If you want to get truly originalist about the 14th Amendment, it was deliberately crafted with situations like these in mind, to use the Federal government’s power to ensure equality before the law to America’s newest Black citizens. As Justice Brown pointed out, “when I drill down to that level of analysis, it became clear to me that the Framers themselves adopted the equal protection clause, the 14th, the 15th Amendment, in a race-conscious way. That we were, in fact, trying to ensure that people who had been discriminated against, the Freedmen, during the Reconstruction period, were actually brought equal to everyone else in society.”

What’s more, even Thomas Jefferson, a slave-owning Founder, would not have found this amiss. He imagined a time when slavery was no more, and looked forward to a future when the country would be rid of it, even if he wasn’t ready to do so himself. They had conceived the idea of a country that would improve with time, drawing more and more people under the umbrella of freedom. He and Madison left it to us, the future generations, to continue that work, and provided us with a document that can grow with us.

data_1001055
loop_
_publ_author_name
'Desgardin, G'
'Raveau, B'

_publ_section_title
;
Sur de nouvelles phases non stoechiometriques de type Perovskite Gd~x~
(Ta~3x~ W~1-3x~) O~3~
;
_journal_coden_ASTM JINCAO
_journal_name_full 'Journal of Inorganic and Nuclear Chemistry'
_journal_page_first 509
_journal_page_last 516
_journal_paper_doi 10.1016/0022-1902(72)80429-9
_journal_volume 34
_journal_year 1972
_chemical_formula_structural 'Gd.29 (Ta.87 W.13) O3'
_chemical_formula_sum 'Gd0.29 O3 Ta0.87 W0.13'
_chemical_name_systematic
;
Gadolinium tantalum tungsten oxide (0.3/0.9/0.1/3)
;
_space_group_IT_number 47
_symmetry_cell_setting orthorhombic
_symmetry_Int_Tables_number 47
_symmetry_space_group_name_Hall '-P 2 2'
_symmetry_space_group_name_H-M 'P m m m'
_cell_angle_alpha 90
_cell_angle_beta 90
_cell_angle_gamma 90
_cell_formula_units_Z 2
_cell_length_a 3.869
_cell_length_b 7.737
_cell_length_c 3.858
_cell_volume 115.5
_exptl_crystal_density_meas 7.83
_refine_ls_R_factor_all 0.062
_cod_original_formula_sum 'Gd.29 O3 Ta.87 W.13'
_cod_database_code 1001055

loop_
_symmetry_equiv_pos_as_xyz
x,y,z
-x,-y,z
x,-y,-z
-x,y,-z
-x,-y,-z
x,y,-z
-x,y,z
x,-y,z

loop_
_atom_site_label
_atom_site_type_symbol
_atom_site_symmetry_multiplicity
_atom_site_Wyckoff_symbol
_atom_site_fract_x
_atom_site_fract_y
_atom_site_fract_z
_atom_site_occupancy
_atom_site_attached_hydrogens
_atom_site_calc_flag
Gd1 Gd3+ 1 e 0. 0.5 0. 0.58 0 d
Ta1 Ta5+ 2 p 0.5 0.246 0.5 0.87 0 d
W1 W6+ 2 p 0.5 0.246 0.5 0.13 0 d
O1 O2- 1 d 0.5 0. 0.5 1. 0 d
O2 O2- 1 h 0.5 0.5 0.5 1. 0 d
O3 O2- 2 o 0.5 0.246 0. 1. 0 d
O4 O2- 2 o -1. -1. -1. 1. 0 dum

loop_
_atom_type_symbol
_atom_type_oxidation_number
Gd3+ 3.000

The nearer we approach the Founders’ idea of equality and freedom in practice, the closer we are to being able to discard concepts like “progressive originalism” as being different from originalism. To do that, however, we must stop making it easy for conservative “originalists” like Amy Coney Barrett, Clarence Thomas, and Brett Kavanaugh to use specially-motivated interpretations of the supposed intentions of Constitutional Framers as convenient cover to pull the country in a direction that would disappoint Jefferson and Madison and horrify Thomas Paine.

Related: Judge Strikes Down Voter Suppression Law


Politics Chat, October 4, 2022: Heather Cox Richardson
America tussles over a newly fashionable constitutional theory
Originalism, Amy Coney Barrett’s approach to the Constitution, explained
KBJ’s case for ‘progressive originalism’ in Supreme Court debut draws rebuke
Hear Ketanji Brown Jackson Use Progressive Originalism to Refute Alabama’s Attack on the Voting Rights Act
Letters from an American, October 4, 2022
Milligan v. Merrill
‘Force to be reckoned with’: Ketanji Brown Jackson shines in first week
In 2013 the supreme court gutted voting rights – how has it changed the US?
Steven Mazie on Twitter